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A patient in their late 70s with a history of Crohn disease, coronary artery disease, hypercholesterolemia, and transient ischemic attack presented with sudden, painless, left-sided vision loss. They denied headache, scalp tenderness, and jaw claudication. The erythrocyte sedimentation rate (ESR) was 103 mm/h and a magnetic resonance angiographic examination of the brain was negative for mass, infarction, and hemorrhage. Examination results of a right, superficial, temporal artery biopsy specimen showed chronic, nongranulomatous inflammation surrounding adventitial vessels and extensive subintimal fibrosis, without giant cells or segmental loss of the internal elastic lamina, which was interpreted as compatible with temporal arteritis. High-dose corticosteroid therapy was initiated (1 g methylprednisolone intravenously for 3 days followed by 60 mg/d of oral prednisone).
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Systemic amyloidosis in the setting of lymphoplasmacytic lymphoma (Waldenström macroglobulinemia)
C. Order serum and urine protein electrophoresis
An older patient presenting with visual loss and pallid disc edema arouses suspicion for an anterior ischemic optic neuropathy. As the most common vasculitis of older adults in North America, giant cell arteritis (GCA) has become the poster child of the arteritic form of anterior ischemic optic neuropathy. Well established as visually morbid—with an approximate 8% rate of permanent vision loss and a 50% rate of fellow eye involvement—and responsive to corticosteroid therapy, GCA has a low threshold for diagnosis and treatment.1 However, the prevailing criteria for diagnosing GCA (the 1990 American College of Rheumatology classification) is relatively nonspecific, having a specificity of 91.3%.2 Other vasculitides, including eosinophilic granulomatosis with polyangiitis, granulomatosis with polyangiitis, hypersensitivity vasculitis, Henoch-Schönlein purpura, polyarteritis nodosa, and Takayasu arteritis, are all cited as misclassifications for GCA in the original article by Hunder et al.2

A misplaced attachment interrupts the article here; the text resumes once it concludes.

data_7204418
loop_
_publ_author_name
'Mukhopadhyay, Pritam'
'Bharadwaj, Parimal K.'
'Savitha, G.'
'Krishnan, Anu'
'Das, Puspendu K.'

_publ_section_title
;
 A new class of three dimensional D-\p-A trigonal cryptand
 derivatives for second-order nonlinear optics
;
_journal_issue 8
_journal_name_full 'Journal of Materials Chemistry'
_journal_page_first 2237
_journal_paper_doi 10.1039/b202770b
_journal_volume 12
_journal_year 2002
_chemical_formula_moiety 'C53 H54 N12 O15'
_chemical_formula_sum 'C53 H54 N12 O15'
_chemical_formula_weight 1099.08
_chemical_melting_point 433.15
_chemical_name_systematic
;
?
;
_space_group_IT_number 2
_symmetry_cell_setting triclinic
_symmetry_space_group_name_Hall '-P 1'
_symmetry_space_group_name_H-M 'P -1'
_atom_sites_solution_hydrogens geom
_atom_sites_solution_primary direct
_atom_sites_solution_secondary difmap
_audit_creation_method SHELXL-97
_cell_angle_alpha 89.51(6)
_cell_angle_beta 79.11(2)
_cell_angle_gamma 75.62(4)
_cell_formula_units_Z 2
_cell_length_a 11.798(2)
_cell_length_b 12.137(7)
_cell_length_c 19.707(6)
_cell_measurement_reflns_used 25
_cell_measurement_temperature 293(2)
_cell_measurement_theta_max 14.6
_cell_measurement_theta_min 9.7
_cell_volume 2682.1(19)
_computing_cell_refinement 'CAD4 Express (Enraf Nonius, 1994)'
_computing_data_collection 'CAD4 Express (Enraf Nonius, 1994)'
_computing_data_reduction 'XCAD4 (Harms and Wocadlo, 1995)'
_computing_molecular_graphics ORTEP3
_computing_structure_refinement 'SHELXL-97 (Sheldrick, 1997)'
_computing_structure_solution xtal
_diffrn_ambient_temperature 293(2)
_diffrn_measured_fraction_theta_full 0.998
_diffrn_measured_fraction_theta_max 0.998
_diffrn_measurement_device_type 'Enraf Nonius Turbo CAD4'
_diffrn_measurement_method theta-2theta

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Corresponding Author: Ralph C. Eagle Jr, MD, Department of Neurology and Ophthalmology, Wills Eye Hospital, Sidney Kimmel Medical College of Thomas Jefferson University, 840 Walnut St, Ste 1410, Philadelphia, PA 19107 (firstname.lastname@example.org).
Published Online: March 18, 2021. doi:10.1001/jamaophthalmol.2020.4638
Conflict of Interest Disclosures: None reported.
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